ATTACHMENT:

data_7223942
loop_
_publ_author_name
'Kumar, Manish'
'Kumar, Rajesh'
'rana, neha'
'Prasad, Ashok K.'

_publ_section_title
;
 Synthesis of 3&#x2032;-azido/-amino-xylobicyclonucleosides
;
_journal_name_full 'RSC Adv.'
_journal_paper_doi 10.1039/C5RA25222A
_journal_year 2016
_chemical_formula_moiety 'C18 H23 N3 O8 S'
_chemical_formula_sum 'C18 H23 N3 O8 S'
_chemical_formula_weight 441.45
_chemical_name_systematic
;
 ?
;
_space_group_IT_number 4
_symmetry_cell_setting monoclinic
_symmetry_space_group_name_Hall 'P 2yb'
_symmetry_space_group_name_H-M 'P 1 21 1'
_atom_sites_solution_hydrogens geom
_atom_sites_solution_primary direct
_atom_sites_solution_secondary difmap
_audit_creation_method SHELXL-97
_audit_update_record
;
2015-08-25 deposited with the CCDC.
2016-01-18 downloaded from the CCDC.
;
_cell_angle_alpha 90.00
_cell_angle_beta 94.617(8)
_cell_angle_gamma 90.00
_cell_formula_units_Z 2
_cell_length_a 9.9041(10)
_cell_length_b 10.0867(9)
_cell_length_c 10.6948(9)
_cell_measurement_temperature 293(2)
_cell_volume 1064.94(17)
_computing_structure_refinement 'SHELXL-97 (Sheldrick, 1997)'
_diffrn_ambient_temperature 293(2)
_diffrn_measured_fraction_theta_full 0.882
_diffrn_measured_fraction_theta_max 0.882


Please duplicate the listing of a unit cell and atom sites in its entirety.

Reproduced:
data_7223942
loop_
_publ_author_name
'Kumar, Manish'
'Kumar, Rajesh'
'rana, neha'
'Prasad, Ashok K.'

_publ_section_title
;
 Synthesis of 3&#x2032;-azido/-amino-xylobicyclonucleosides
;
_journal_name_full 'RSC Adv.'
_journal_paper_doi 10.1039/C5RA25222A
_journal_year 2016
_chemical_formula_moiety 'C18 H23 N3 O8 S'
_chemical_formula_sum 'C18 H23 N3 O8 S'
_chemical_formula_weight 441.45
_chemical_name_systematic
;
 ?
;
_space_group_IT_number 4
_symmetry_cell_setting monoclinic
_symmetry_space_group_name_Hall 'P 2yb'
_symmetry_space_group_name_H-M 'P 1 21 1'
_atom_sites_solution_hydrogens geom
_atom_sites_solution_primary direct
_atom_sites_solution_secondary difmap
_audit_creation_method SHELXL-97
_audit_update_record
;
2015-08-25 deposited with the CCDC.
2016-01-18 downloaded from the CCDC.
;
_cell_angle_alpha 90.00
_cell_angle_beta 94.617(8)
_cell_angle_gamma 90.00
_cell_formula_units_Z 2
_cell_length_a 9.9041(10)
_cell_length_b 10.0867(9)
_cell_length_c 10.6948(9)
_cell_measurement_temperature 293(2)
_cell_volume 1064.94(17)
_computing_structure_refinement 'SHELXL-97 (Sheldrick, 1997)'
_diffrn_ambient_temperature 293(2)
_diffrn_measured_fraction_theta_full 0.882
_diffrn_measured_fraction_theta_max 0.882